The Daily Tar Heel

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Monday December 5th

Quaid Charmingly Restores Old Baseball Hero, American Dream

The baseball-themed film "The Rookie" aims for heartwarming and achieves a cinematic field of dreams.


3 Stars

Based on the previews, "The Rookie" promised to be pure Disney -- a cheesy tearjerker that would make you cringe with wholesome goodness.

But the true story of Jim Morris, an aspiring pitcher from Texas, manages to be inspirational rather than force feed nausea-inducing sweetness.

Writer Mike Rich and director John Lee Hancock open the film in an almost fairy-tale fashion, flashing back to 1923 as two nuns bless an unproductive oil site in Big Lake, Texas. The nuns spread rose petals on the ground and call on St. Rita, the saint of impossible dreams, to come to the aid of their investment.

The hero of the story, Jimmy Morris, begins in much the same way, with an impossible dream and faith in St. Rita. Jimmy is a baseball-loving Army brat who has dreams of pitching in the major leagues although he never stays in any town long enough to join a Little League team.

Decades later, Jimmy finds himself as a middle-aged high school chemistry teacher in Big Lake. As the baseball coach at the high school, Jimmy (Dennis Quaid) makes a deal with his team that if they win the district championship, he'll follow his dream of playing in the big leagues and at least try out for the minors.

The story floats along in a predictable yet well-versed manner from this point. Quaid, along with the music of Carter Burwell, plucks at the heart strings and make the audience want to dig an old baseball glove out of the closet and join Jimmy in the quest of his dream.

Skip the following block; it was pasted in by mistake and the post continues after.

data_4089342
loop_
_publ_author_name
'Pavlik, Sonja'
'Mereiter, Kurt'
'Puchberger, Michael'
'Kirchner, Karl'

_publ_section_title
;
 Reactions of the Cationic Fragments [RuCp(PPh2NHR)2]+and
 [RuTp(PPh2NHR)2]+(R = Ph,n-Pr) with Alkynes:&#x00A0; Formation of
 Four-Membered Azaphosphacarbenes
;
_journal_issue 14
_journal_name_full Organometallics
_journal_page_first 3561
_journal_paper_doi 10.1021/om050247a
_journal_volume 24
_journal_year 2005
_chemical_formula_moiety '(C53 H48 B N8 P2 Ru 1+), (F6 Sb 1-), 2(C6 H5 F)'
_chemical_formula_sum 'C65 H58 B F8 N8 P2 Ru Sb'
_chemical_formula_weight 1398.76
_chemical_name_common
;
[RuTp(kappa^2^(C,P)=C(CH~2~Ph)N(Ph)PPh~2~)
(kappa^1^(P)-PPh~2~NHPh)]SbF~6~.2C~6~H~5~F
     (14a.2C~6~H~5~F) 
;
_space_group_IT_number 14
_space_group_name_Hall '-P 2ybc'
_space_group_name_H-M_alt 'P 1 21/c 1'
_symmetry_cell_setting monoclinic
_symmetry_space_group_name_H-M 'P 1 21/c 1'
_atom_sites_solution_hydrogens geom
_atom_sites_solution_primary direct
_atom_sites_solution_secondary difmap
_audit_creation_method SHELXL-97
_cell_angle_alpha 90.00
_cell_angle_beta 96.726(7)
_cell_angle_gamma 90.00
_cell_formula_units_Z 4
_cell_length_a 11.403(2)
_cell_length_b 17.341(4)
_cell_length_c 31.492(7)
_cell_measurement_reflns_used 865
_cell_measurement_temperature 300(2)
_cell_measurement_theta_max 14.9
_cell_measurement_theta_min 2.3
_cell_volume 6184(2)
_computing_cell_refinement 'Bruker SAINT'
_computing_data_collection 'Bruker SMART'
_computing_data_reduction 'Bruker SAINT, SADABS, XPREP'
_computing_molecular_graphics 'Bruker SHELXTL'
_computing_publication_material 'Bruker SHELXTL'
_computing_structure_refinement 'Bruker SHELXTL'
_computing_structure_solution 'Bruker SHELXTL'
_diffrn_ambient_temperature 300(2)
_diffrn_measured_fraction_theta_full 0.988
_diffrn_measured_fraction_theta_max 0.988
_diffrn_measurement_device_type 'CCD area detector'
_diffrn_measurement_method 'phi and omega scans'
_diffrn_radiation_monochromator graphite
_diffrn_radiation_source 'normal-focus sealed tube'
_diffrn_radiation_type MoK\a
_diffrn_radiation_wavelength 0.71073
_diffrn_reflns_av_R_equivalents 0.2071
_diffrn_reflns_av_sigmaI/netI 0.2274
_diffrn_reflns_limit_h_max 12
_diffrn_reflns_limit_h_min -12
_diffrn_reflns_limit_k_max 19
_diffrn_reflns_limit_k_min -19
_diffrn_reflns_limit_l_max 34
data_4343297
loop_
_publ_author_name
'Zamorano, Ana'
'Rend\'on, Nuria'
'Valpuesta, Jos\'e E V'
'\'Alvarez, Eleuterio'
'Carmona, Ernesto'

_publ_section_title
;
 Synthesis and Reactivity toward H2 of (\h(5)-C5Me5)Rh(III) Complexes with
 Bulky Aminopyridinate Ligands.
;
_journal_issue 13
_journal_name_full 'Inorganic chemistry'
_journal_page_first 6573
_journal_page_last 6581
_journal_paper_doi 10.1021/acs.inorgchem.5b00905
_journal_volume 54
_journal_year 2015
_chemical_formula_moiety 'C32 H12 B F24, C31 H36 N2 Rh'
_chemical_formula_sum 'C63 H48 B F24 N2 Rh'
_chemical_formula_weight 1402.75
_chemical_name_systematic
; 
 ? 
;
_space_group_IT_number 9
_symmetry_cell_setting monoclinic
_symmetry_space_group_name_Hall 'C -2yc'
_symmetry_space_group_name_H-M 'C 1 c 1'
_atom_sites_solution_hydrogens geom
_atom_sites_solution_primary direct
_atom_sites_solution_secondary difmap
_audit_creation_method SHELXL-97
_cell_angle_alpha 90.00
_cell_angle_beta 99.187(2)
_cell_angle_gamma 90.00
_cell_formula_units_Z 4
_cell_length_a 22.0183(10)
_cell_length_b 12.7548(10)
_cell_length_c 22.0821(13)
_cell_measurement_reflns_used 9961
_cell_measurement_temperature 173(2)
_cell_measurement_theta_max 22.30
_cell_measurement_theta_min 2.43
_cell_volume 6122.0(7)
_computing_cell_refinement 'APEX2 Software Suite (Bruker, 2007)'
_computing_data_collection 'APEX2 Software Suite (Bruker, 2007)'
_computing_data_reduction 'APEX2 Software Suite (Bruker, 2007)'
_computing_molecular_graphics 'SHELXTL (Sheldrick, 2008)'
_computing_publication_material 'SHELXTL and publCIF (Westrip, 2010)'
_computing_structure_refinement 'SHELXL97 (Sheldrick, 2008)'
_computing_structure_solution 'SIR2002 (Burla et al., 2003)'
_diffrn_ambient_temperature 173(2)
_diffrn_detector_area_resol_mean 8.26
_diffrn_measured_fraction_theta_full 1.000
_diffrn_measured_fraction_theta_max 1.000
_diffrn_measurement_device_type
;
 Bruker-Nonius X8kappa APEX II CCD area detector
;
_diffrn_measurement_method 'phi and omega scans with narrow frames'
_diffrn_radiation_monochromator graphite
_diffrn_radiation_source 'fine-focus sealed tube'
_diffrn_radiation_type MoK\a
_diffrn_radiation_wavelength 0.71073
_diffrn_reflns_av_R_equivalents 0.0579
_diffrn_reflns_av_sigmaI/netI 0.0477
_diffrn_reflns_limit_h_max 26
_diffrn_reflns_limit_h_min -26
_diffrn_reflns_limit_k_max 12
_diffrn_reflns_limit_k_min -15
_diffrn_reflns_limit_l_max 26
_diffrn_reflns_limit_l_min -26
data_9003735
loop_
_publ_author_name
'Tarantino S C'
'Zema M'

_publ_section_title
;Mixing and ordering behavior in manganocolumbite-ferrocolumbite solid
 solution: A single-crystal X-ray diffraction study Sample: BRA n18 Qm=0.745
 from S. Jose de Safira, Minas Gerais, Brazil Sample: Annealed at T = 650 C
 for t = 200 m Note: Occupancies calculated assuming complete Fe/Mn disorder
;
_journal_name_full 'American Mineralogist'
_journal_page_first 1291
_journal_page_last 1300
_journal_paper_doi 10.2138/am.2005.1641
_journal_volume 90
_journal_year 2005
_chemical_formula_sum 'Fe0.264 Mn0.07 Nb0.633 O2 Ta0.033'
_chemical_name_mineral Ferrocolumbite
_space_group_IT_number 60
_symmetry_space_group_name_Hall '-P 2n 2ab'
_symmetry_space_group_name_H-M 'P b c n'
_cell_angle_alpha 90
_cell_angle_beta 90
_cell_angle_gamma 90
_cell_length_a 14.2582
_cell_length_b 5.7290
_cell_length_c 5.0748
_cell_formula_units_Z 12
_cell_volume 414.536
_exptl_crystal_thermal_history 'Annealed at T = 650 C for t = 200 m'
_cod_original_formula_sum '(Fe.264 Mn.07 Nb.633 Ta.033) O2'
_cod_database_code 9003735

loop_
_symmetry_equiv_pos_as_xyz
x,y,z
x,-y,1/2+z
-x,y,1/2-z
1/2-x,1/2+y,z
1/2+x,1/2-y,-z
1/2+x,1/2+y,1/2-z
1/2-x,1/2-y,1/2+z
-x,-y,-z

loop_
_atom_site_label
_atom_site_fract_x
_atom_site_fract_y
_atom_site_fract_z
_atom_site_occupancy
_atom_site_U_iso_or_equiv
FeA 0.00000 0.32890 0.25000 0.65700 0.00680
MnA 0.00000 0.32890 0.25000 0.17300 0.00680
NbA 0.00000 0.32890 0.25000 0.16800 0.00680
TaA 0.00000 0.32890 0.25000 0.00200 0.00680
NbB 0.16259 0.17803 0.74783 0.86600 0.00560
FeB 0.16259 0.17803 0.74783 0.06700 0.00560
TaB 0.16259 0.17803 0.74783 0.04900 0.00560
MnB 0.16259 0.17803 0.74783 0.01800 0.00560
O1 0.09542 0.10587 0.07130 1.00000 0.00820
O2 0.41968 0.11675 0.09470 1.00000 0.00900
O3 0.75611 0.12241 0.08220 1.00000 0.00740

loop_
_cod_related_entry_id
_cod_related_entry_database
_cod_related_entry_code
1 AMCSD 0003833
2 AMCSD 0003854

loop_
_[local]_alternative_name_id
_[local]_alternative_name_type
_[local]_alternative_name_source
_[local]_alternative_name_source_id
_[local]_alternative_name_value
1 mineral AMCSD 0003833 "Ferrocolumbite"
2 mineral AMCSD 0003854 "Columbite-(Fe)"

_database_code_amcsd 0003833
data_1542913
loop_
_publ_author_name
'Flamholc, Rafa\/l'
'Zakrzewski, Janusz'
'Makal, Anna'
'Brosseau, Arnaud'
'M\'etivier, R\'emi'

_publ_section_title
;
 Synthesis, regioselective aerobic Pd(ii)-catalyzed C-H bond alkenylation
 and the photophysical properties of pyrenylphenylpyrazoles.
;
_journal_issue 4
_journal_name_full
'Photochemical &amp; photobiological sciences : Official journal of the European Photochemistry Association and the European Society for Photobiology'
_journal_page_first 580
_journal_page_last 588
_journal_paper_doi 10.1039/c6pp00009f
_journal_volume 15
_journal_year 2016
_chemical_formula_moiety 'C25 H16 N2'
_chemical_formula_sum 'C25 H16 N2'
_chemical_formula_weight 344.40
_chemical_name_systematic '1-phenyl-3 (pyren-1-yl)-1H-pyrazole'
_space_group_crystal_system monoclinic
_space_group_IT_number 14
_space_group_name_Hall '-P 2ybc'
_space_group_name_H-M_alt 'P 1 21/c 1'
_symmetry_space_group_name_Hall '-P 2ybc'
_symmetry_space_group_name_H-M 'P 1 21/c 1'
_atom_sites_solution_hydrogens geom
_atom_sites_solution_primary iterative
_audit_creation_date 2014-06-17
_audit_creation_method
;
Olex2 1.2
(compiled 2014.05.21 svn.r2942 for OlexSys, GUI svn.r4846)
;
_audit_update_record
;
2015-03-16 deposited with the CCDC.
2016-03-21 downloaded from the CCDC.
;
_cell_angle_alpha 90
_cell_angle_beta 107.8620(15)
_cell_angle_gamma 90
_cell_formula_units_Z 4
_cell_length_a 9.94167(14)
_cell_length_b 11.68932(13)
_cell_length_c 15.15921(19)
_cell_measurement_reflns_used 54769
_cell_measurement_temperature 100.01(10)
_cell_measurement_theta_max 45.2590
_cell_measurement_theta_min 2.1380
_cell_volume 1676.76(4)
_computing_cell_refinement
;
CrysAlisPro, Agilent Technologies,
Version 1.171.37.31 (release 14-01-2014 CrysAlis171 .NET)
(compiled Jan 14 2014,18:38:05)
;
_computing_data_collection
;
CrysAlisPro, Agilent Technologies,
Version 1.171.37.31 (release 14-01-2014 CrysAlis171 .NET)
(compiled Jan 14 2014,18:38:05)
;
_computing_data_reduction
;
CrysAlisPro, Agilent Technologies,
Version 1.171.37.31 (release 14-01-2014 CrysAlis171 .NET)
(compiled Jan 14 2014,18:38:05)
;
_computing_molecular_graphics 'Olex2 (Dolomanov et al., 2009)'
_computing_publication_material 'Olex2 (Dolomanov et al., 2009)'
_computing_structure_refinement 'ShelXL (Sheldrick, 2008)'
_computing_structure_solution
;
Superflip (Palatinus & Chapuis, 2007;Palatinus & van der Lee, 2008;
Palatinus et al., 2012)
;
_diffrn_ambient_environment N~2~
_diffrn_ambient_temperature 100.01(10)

Jimmy's struggles and accomplishments have the audience cheering him on and crying with him, yet the writers fail to explain how Jimmy is realistically able to outdo kids almost half his age at the pitchers' mound -- other than his belief in St. Rita.

But this near-impossible feat in the movie turns out to be a reality.

Morris winds up making it to the minor leagues and pitching for the Durham Bulls at an age when most players are considering retirement. It was with the Bulls that Morris earned the nickname of "Old Man River" from his teammates.

After his stint in the minors, baseball history shows that Morris actually did make it to the big leagues despite his age, playing as a relief pitcher for two seasons with the Tampa Bay Devil Rays. The movie builds on this extraordinary phenomenon.

Dennis Quaid brings frustration to life while portraying the inner conflict that plagues Morris -- he can either follow an almost irrational dream of being a pitcher or take the rational route of a teacher and supporting his wife and kids.

Although Morris' wife (Rachel Griffiths) delivers predictably discouraging dialogue unwanted by Morris, Griffiths manages to persuade the audience to understand why she is partially reserved about Morris following his dream.

"The Rookie" pays tribute to Morris' inspirational story, thankfully without adding in any dazzling side plots that would only ruin the overall work.

Instead, the writers chose to focus on the aspect that makes this film truly remarkable: The fact that it is reality. "The Rookie" is another good old baseball tale about the American dream that puts a lump in your throat because it's true.

Of course, the plot could have dealt with anything other than baseball -- finding Prince Charming, flying as an adolescent, becoming a mermaid -- but the message will always remain the same: Follow your heart.

The Arts & Entertainment Editor can be reached at artsdesk@unc.edu.

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